Visions of kyriarchy

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Constructing a discourse and/or narrative where the persons who belong to a certain category of people is seen as if they were immensely powerful. This can be done in at least three ways:

1. Faking the facts: Making claims so that the targeted category would, if the claims were true, fit into a reasonable definition of kyriarchy. 2. Making up nonsensical criteria for power: Any person or category can easily be constructed as being overwhelmingly powerful by a tailor-made (or better yet unspecified) definition of power. 3. Confusing macro level kyriarchy with individual persons: Twisting macro level kyriarchy into being constructed as if individual persons would be inherently powerful or guilty simply for being included in the category.

Faking the facts

In a fictional kyriarchy, the elevated category doesn't even have to exist. It could be space lizards from another dimension, or whatever. Even when the claims are about an actual category of people (which may or may not be in a kyriarchal position in society), the level of prestige/ownership/leadership held by persons in the group is exaggerated beyond what's true – sometimes very obviously so, with absurd claims about “them” secretly controlling everything behind the scenes. Note that real life kyriarchy exists on sliding scales, where a set of kyriarchal structures may be more or less prevalent in a society. Faking the facts can make an actually present form of kyriarchy seem much more (or less) severe than it actually is.

Making up nonsensical criteria for power

If “power” is inherently bad and has no real meaning beyond being bad, then it stands to reason that anyone we dislike is inherently overwhelmingly powerful. Any person or category can easily be constructed as being overwhelmingly powerful by a tailor-made (or better yet unspecified) definition of power. If we in a literal sense demonize the people we hate, we can even arbitrarily assign them to have conveniently unspecific supernatural powers. (If we starts specifying these powers, it crosses over into “faking the facts” instead.) Or we could simply decide that individuals in our category are somehow owed sexual or romantic relationships with individuals of the other category, and thus frame their right to say “no” as if it was some kind of oppression against us.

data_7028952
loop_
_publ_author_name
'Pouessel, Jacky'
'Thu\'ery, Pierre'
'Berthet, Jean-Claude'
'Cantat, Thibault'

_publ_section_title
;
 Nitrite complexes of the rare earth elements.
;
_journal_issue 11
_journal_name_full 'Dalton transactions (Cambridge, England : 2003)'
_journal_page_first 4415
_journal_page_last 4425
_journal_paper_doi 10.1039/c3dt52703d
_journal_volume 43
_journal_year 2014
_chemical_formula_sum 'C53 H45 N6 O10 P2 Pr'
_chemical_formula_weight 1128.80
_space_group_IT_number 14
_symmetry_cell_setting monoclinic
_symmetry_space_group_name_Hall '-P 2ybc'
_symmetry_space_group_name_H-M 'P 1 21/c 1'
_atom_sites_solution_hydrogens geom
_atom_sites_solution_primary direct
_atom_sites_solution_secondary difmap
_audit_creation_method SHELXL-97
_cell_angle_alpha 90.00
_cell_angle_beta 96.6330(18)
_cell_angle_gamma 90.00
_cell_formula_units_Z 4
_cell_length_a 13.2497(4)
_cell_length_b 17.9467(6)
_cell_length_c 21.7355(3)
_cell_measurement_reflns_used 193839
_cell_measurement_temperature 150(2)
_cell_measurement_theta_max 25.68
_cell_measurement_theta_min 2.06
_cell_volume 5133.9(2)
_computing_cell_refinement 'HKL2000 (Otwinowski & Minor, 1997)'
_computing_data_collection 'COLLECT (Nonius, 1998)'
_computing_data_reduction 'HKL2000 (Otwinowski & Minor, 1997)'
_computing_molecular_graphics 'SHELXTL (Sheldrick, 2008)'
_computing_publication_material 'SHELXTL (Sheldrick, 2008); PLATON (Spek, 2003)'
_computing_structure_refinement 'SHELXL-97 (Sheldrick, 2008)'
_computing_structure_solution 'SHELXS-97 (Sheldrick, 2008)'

Confusing macro level kyriarchy with individual persons

When analyzing kyriarchy, it is very important to keep in mind that power is typically concentrated to special subsets of a category, rather than being equally distributed among all individuals who are included in the category itself. In other words, belonging to a category favored by a kyriarchal structure does not make a person become inherently powerful or responsible.